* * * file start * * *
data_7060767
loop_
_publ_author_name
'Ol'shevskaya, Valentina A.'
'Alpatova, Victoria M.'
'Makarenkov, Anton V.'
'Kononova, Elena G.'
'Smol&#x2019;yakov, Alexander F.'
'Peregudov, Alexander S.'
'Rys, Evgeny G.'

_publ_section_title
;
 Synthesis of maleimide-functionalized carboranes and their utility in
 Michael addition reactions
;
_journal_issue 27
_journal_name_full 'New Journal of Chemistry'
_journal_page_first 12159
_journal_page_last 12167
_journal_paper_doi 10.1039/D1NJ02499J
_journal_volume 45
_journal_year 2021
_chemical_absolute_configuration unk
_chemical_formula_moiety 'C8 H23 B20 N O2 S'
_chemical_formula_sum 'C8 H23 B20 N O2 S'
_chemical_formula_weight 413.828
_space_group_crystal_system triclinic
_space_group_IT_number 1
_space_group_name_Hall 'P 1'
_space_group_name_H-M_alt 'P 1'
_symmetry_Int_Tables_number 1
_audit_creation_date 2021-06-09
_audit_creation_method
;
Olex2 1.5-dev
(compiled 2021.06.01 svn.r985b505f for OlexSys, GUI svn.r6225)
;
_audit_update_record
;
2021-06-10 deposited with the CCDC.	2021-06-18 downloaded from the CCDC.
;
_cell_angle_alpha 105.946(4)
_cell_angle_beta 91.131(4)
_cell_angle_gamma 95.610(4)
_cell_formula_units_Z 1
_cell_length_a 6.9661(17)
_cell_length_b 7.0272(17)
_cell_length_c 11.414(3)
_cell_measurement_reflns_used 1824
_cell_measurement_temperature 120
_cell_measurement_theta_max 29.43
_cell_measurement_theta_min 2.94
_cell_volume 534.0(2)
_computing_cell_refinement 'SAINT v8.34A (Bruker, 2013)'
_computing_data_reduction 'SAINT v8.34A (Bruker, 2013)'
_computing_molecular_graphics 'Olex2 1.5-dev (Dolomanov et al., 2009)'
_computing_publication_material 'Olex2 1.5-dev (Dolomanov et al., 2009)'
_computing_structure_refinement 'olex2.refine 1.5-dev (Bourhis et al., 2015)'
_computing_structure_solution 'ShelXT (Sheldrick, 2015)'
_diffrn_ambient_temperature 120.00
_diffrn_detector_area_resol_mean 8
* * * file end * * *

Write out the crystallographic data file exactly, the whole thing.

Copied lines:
data_7060767
loop_
_publ_author_name
'Ol'shevskaya, Valentina A.'
'Alpatova, Victoria M.'
'Makarenkov, Anton V.'
'Kononova, Elena G.'
'Smol&#x2019;yakov, Alexander F.'
'Peregudov, Alexander S.'
'Rys, Evgeny G.'

_publ_section_title
;
 Synthesis of maleimide-functionalized carboranes and their utility in
 Michael addition reactions
;
_journal_issue 27
_journal_name_full 'New Journal of Chemistry'
_journal_page_first 12159
_journal_page_last 12167
_journal_paper_doi 10.1039/D1NJ02499J
_journal_volume 45
_journal_year 2021
_chemical_absolute_configuration unk
_chemical_formula_moiety 'C8 H23 B20 N O2 S'
_chemical_formula_sum 'C8 H23 B20 N O2 S'
_chemical_formula_weight 413.828
_space_group_crystal_system triclinic
_space_group_IT_number 1
_space_group_name_Hall 'P 1'
_space_group_name_H-M_alt 'P 1'
_symmetry_Int_Tables_number 1
_audit_creation_date 2021-06-09
_audit_creation_method
;
Olex2 1.5-dev
(compiled 2021.06.01 svn.r985b505f for OlexSys, GUI svn.r6225)
;
_audit_update_record
;
2021-06-10 deposited with the CCDC.	2021-06-18 downloaded from the CCDC.
;
_cell_angle_alpha 105.946(4)
_cell_angle_beta 91.131(4)
_cell_angle_gamma 95.610(4)
_cell_formula_units_Z 1
_cell_length_a 6.9661(17)
_cell_length_b 7.0272(17)
_cell_length_c 11.414(3)
_cell_measurement_reflns_used 1824
_cell_measurement_temperature 120
_cell_measurement_theta_max 29.43
_cell_measurement_theta_min 2.94
_cell_volume 534.0(2)
_computing_cell_refinement 'SAINT v8.34A (Bruker, 2013)'
_computing_data_reduction 'SAINT v8.34A (Bruker, 2013)'
_computing_molecular_graphics 'Olex2 1.5-dev (Dolomanov et al., 2009)'
_computing_publication_material 'Olex2 1.5-dev (Dolomanov et al., 2009)'
_computing_structure_refinement 'olex2.refine 1.5-dev (Bourhis et al., 2015)'
_computing_structure_solution 'ShelXT (Sheldrick, 2015)'
_diffrn_ambient_temperature 120.00
_diffrn_detector_area_resol_mean 8